The external shape of the boat was made first. Typically this was started by removing the bark and unusable sapwood. The sapwood is too soft from which to make a boat and would have led to a weak hull that would have split and leaked.
Once this was done, the builders marked out the size and shape of the boat on the trunk. It is very possible that they used templates based upon what worked from previous boat construction. Also cordage and charcoal sticks were used to draw the centreline of the tree trunk / boat. The templates would have been made from timber and followed lines and shapes that reflect the desired hull shape at various points on the hull and of a set size. These would have reflected the intended size of the boat and the design of hull and consequently the intended use of the boat. The templates were in effect a cut-out to reflect the finished profile at a given location on the hull. Cordage and charcoal marks were used to maintain the centreline of the trunk of future hull, perpendicular offsets and locations of the templates.
Typically up to three-quarters of the cross-section area of the trunk (less the bark and sapwood) could be used to make the boat. The height sides of the finished boat could therefore be up to three-quarters its width. The excess wood was removed from the trunk by a technique called score and splinter. Axes were used to chop V-shaped grooves into the trunk set across the grain of the wood – Scoring. The remaining excess wood between the grooves was then splintered off using wood or metal wedges – Splintering. This was repeated until the desired depth or amount of wood was removed.
After the bark and sapwood was removed, animal fat was used to smear on the trunk. This helped prevent too much moisture evaporating from the expose timber, which would otherwise cause splits on the trunk.
Once the tree trunk was shaped to that of the boat’s external hull, the trunk was rolled over using wooden levers and then set in place with wedges so that the hollowing could start. A number of these boats had thickness gauges set in the boat before it was rolled over. Thickness gauges are holes drilled through the floor of the boat from the outside (when it is still upside down). These were drilled deeper than the required floor thickness, so that when they were later encountered during the hollowing of the trunk, the builders could then gauge the hollowing out and stop when it came to the suitable thickness.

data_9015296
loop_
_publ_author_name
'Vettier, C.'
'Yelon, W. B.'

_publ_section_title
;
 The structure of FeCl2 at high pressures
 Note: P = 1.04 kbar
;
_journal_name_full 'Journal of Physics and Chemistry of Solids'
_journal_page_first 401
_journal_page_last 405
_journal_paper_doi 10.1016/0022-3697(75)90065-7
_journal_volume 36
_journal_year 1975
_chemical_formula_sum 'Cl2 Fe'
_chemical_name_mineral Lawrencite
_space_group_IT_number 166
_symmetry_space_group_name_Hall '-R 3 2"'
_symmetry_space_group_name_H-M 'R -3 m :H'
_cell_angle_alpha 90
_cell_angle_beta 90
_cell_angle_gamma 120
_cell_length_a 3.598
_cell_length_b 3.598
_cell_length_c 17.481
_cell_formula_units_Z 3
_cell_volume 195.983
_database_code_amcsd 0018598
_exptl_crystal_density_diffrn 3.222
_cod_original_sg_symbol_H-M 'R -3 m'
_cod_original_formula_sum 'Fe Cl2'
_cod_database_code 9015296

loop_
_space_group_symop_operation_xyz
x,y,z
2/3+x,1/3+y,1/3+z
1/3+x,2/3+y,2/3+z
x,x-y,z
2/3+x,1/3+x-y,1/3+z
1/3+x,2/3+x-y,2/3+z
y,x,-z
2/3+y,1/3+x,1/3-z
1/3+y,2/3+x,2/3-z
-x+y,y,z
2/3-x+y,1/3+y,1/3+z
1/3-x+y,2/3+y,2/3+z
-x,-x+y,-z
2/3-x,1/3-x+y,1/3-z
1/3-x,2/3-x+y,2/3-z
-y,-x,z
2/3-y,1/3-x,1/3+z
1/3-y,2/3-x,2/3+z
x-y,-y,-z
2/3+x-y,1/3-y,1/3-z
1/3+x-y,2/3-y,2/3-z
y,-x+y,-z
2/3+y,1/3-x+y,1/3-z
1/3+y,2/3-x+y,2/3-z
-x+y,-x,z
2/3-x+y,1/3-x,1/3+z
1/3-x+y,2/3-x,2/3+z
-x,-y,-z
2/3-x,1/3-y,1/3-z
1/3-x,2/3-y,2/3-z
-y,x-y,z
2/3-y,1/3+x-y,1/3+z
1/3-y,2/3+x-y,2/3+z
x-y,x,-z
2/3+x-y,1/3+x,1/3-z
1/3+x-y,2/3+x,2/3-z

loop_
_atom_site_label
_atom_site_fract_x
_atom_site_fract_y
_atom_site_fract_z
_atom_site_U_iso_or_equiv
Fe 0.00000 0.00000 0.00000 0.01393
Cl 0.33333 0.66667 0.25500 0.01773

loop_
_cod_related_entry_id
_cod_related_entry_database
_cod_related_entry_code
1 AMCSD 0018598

In hollowing the boat, the sides would have been marked out using charcoal stick and the hollowing was started within the marked out area. Typically in the sides were left deliberately thick at this stage to allow for any accidents, such as a wayward axe swing or the fibre of the wood pulling too much wood from the side of the boat. The interior of the boat was hollowed out by axes used to chop V-shaped grooves into the trunk set across the grain of the wood – Scoring. The remaining excess wood between the grooves was then splintered off using axes along the grain of the wood and up to the edge of the marked out area – Splintering. This was repeated until the desired depth or amount of wood was removed. Frequently adzes were used to complete the hollowing and hammer and chisels where desired for the final finish.
During the hollowing out, the boat’s interior was filled with water. This helped keep the timber wet and soft to work, otherwise it would dry out and become too hard to work or even split apart and become unusable. There is also evidence that these boats were left submerged while they were waiting to be finished. This helps preserve them and keep the timber soft enough to resume hollowing.
Once the hollowing process reached the floor of the boat, axes and hand adzes were then used to shave the sides of the boat to the desired final thickness. The archaeological record shows that the floor of Irish dugout boats were two to three times thicker than the boat’s sides, which were usually between 2 and 3cm thick. This made the boats very stable to use and would not capsize.